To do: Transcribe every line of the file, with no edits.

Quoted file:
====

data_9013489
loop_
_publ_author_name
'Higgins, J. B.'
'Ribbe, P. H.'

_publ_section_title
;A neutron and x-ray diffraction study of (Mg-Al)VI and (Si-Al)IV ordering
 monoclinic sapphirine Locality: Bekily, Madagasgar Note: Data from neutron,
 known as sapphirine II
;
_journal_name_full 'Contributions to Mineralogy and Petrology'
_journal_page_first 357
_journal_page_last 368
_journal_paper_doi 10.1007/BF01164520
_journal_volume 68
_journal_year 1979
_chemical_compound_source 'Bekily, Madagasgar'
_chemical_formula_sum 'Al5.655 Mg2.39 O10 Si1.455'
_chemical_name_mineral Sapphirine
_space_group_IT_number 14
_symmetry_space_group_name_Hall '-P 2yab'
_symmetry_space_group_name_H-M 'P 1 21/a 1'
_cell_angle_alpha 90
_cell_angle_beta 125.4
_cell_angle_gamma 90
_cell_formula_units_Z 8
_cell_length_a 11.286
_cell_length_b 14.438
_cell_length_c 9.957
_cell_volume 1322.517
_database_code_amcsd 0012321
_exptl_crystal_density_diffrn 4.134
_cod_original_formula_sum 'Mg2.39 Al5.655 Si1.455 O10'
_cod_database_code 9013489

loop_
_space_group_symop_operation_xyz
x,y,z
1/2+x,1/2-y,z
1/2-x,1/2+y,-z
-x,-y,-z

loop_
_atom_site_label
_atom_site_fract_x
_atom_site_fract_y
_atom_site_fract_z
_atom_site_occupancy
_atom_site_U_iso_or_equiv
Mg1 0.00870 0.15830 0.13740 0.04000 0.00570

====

data_9013489
loop_
_publ_author_name
'Higgins, J. B.'
'Ribbe, P. H.'

_publ_section_title
;A neutron and x-ray diffraction study of (Mg-Al)VI and (Si-Al)IV ordering
 monoclinic sapphirine Locality: Bekily, Madagasgar Note: Data from neutron,
 known as sapphirine II
;
_journal_name_full 'Contributions to Mineralogy and Petrology'
_journal_page_first 357
_journal_page_last 368
_journal_paper_doi 10.1007/BF01164520
_journal_volume 68
_journal_year 1979
_chemical_compound_source 'Bekily, Madagasgar'
_chemical_formula_sum 'Al5.655 Mg2.39 O10 Si1.455'
_chemical_name_mineral Sapphirine
_space_group_IT_number 14
_symmetry_space_group_name_Hall '-P 2yab'
_symmetry_space_group_name_H-M 'P 1 21/a 1'
_cell_angle_alpha 90
_cell_angle_beta 125.4
_cell_angle_gamma 90
_cell_formula_units_Z 8
_cell_length_a 11.286
_cell_length_b 14.438
_cell_length_c 9.957
_cell_volume 1322.517
_database_code_amcsd 0012321
_exptl_crystal_density_diffrn 4.134
_cod_original_formula_sum 'Mg2.39 Al5.655 Si1.455 O10'
_cod_database_code 9013489

loop_
_space_group_symop_operation_xyz
x,y,z
1/2+x,1/2-y,z
1/2-x,1/2+y,-z
-x,-y,-z

loop_
_atom_site_label
_atom_site_fract_x
_atom_site_fract_y
_atom_site_fract_z
_atom_site_occupancy
_atom_site_U_iso_or_equiv
Mg1 0.00870 0.15830 0.13740 0.04000 0.00570